Flight risk: Inside the fight to save the great Indian bustard - Hindustan Times
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Flight risk: Inside the fight to save the great Indian bustard

ByNatasha Rego
Jan 29, 2022 04:12 PM IST

There are 150 left in the wild. About 16 are dying every year, as they collide with high-voltage power lines that should not have been sanctioned in the Thar Desert. Conservation efforts now race against a clock set to extinction. Can we save what might have been India’s national bird?

The story of the great Indian bustard is the story of all that we are doing wrong.

 (Photo: Dhritiman Mukherjee) PREMIUM
(Photo: Dhritiman Mukherjee)

The vast grasslands of the Thar Desert that are its home have been classified as wastelands for decades. That was the first mistake.

As we know, deserts and grasslands that seem lifeless are teeming with life, most of which cannot exist in any other landscape.

Strike two: Because these were technically wastelands, they were readily allocated as real-estate for solar- and wind-energy projects, starting in the late 1990s. As those projects took shape, they threw up high-voltage power lines across what was once open air.

The great Indian bustard (GIB), with its poor frontal vision, has been flying straight into these power lines. Of a tiny population of about 150 now left in the wild, about 16 are dying every year as a result of these collisions.

The situation is so critical that, last April, the Supreme Court ordered that all power lines in GIB habitats be moved underground. No action has followed (and the government has requested the court to modify its order). It will soon be a year since that order. Another 16 of the birds are likely gone.

There were only about 600 left in 2001, when the toll from the power lines began to mount. We can take some responsibility for that too. Before the power lines, the greatest threat to the GIB was hunting.

In the early 19th century, a single Englishman, a Colonel Robert Mansfield, wrote in Oriental Sporting Magazine that he had shot as many as 961 great Indian bustards near Ahmednagar in Maharashtra over 25 years — a particularly massive number given that the average female only lays one egg a year. (Incidentally, these eggs have a survival-into-adulthood rate of 12% to 35% today.)

All these factors combined have earned the GIB a Schedule 1 tag as a heavily protected species under Indian laws, and the tag of critically endangered from the International Union for Conservation of Nature (IUCN), which first put the bird on its global Red List in 1994.

This is a species with fairly high odds stacked against it even in the undisturbed wilds. It’s a large creature that moves slowly in the air (the word bustard comes from the Old French “oustarde” or “slow bird”). It is a ground-nesting bird, which makes its eggs particularly susceptible to predators. Before you try to ease your conscience with that information, it must be said: without our intervention, it would not be going extinct. With the right intervention, it could be saved even now.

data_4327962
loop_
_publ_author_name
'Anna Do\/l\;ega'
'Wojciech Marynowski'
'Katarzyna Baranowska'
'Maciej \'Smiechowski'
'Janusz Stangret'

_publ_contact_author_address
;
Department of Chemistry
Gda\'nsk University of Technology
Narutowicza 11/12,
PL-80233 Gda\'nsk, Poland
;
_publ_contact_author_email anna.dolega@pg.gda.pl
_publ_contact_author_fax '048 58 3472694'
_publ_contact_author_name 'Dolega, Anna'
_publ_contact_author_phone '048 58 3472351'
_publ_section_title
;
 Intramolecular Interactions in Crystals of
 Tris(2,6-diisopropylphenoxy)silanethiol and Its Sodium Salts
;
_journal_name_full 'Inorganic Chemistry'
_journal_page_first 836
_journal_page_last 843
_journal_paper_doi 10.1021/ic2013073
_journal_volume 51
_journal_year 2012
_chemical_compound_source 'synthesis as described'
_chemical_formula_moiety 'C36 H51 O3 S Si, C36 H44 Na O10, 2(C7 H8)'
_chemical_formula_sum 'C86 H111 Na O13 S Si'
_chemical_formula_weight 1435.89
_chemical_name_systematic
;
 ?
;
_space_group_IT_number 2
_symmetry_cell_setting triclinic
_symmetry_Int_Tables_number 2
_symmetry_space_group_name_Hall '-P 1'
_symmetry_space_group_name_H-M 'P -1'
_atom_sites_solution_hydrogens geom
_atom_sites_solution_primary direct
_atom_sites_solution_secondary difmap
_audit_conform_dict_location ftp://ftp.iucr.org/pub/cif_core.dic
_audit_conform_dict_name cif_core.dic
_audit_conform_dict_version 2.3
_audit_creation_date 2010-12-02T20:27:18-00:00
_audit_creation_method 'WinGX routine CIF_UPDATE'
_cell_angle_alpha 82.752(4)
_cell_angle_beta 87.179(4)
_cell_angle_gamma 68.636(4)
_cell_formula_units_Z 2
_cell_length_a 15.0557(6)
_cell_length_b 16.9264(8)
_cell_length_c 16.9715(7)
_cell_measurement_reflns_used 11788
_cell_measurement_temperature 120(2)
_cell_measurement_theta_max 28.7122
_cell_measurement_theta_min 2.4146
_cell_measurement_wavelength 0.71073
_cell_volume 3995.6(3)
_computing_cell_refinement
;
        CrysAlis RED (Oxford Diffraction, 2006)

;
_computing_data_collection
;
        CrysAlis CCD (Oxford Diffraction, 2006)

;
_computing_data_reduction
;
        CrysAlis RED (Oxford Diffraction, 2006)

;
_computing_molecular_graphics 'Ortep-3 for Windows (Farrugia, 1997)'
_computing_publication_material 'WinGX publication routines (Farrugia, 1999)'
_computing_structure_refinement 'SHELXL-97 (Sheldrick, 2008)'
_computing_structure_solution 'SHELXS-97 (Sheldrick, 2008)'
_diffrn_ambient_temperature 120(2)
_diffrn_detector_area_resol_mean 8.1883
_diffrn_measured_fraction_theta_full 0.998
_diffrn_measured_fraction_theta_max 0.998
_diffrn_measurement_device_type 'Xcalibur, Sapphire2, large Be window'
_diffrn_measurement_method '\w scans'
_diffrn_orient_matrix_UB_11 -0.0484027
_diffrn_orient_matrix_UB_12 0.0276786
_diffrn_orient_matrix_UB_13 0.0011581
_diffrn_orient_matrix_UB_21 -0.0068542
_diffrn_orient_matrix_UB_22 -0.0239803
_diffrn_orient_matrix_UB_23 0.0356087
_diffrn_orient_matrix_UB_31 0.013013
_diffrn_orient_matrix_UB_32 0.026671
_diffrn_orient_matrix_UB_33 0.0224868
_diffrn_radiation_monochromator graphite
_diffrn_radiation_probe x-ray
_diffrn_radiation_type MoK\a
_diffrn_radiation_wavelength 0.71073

A great Indian bustard on farmland at Siruguppa in Bellary. Conservationists recorded small flocks spotted here between 2006 and 2016. Then land-use patterns changed, and a large anti-poaching camp (below) was constructed. There have been few sightings since. (Samad Kottur)
A great Indian bustard on farmland at Siruguppa in Bellary. Conservationists recorded small flocks spotted here between 2006 and 2016. Then land-use patterns changed, and a large anti-poaching camp (below) was constructed. There have been few sightings since. (Samad Kottur)
(Samad Kottur)
(Samad Kottur)

But power companies say moving power lines underground will drive costs up exponentially. “It’s been almost 10 months since the order and nothing has budged,” says MK Ranjitsinh Jhala, a former bureaucrat and the wildlife activist who filed the PIL that was heard in the Supreme Court. “Instead, new power lines are coming up to this day.”

Would the species have fared better if it had been picked as the national bird of India, instead of the Indian peacock? It was a strong contender, back in 1960, when the 12th World Conference of the International Council for Bird Preservation suggested that each country designate a bird that was “in the greatest need of protection”. “It was shot down because there was concern that a slight mispronunciation of its name could lead to disaster,” says Ranjitsinh. “The GIB has long been a godfatherless species.”

Clipped wings

As the clock ticks down to what many believe is near-certain extinction, sightings in former strongholds are becoming rare. A bird that was once spread across 11 states now exists in mainly one: Rajasthan.

For a decade, there was some good news in Karnataka. From 2006 to 2016, ecologists tracked the growth of a tiny but potentially breeding community of GIBs. “In 2016, we conducted a rapid assessment with the help of locals and found 12 individuals, including chicks, in the grasslands of Siruguppa taluka, on the banks of the Tungabhadra River in Bellary district,” says wildlife biologist Samad Kottur.